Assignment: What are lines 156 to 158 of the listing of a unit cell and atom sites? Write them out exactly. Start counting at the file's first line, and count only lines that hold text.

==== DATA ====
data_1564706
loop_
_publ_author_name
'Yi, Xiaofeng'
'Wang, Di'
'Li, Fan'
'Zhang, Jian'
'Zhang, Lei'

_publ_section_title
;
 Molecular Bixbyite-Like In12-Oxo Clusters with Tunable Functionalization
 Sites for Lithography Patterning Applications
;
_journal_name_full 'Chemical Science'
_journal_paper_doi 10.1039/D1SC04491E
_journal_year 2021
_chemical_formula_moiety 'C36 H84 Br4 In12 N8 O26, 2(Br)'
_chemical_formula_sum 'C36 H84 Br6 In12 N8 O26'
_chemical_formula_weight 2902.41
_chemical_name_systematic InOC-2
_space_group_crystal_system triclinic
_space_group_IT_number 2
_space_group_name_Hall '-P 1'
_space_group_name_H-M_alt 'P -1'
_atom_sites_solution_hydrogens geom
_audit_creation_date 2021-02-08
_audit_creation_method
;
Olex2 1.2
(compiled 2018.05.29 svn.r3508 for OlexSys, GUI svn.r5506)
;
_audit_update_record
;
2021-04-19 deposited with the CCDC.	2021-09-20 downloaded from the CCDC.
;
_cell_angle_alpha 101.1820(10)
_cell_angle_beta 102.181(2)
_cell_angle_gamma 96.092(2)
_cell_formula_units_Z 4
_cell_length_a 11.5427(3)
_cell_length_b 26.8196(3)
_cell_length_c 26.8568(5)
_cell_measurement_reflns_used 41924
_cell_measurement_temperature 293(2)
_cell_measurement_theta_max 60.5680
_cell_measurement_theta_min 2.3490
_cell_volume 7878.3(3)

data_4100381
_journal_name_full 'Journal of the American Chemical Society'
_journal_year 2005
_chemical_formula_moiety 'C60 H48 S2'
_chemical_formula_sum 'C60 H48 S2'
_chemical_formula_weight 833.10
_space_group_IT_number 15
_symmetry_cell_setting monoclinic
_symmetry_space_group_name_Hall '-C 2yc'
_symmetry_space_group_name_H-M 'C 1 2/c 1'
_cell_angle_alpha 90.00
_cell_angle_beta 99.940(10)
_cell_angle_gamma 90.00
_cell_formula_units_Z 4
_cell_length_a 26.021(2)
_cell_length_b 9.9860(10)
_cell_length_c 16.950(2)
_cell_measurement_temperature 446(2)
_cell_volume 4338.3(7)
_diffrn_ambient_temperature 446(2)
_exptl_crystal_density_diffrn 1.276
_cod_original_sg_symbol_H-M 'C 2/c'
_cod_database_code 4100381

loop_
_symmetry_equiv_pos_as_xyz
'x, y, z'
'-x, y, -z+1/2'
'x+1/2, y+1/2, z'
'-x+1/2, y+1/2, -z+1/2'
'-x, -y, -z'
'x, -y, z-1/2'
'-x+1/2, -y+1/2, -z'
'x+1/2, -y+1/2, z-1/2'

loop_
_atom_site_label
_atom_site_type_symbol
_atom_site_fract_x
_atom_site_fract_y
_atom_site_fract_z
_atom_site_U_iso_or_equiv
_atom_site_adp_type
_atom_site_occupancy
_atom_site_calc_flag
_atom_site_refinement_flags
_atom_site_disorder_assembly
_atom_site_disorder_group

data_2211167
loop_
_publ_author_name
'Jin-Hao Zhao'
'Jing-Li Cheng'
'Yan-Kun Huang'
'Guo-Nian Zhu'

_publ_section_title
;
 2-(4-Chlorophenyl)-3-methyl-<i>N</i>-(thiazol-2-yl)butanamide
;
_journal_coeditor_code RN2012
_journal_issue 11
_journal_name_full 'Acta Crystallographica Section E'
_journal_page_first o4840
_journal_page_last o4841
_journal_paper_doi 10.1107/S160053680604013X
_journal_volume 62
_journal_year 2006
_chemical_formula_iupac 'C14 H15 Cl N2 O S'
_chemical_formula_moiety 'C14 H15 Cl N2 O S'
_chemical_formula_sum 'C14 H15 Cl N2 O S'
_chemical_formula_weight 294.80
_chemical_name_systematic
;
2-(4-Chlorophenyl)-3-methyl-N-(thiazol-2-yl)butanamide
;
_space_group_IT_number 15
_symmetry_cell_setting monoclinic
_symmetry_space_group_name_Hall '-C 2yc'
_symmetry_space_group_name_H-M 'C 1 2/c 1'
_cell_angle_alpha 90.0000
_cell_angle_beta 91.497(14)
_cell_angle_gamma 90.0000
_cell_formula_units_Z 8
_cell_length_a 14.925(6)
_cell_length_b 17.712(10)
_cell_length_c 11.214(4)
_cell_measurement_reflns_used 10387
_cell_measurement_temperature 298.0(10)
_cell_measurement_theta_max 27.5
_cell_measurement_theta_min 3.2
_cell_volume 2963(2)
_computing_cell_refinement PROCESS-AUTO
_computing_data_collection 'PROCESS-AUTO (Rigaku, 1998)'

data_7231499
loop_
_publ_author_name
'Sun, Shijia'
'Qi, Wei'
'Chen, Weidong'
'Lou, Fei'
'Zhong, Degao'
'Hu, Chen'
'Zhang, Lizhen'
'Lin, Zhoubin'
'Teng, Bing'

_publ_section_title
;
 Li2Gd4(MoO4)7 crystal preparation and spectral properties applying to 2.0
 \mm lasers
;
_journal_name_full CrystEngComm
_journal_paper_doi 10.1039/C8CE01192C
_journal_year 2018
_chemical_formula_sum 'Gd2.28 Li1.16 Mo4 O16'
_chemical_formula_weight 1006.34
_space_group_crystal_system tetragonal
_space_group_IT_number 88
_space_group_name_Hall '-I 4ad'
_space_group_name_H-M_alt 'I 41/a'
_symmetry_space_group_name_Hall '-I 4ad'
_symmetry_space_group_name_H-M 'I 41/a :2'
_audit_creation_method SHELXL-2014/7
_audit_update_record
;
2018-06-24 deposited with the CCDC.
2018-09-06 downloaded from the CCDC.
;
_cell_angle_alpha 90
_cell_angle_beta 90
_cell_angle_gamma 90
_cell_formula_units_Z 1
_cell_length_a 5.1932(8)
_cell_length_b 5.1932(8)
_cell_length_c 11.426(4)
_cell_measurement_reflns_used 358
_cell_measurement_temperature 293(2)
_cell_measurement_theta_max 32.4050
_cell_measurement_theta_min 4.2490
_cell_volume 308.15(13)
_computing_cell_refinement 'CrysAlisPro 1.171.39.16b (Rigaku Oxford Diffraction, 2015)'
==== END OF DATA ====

_journal_name_full CrystEngComm
_journal_paper_doi 10.1039/C8CE01192C
_journal_year 2018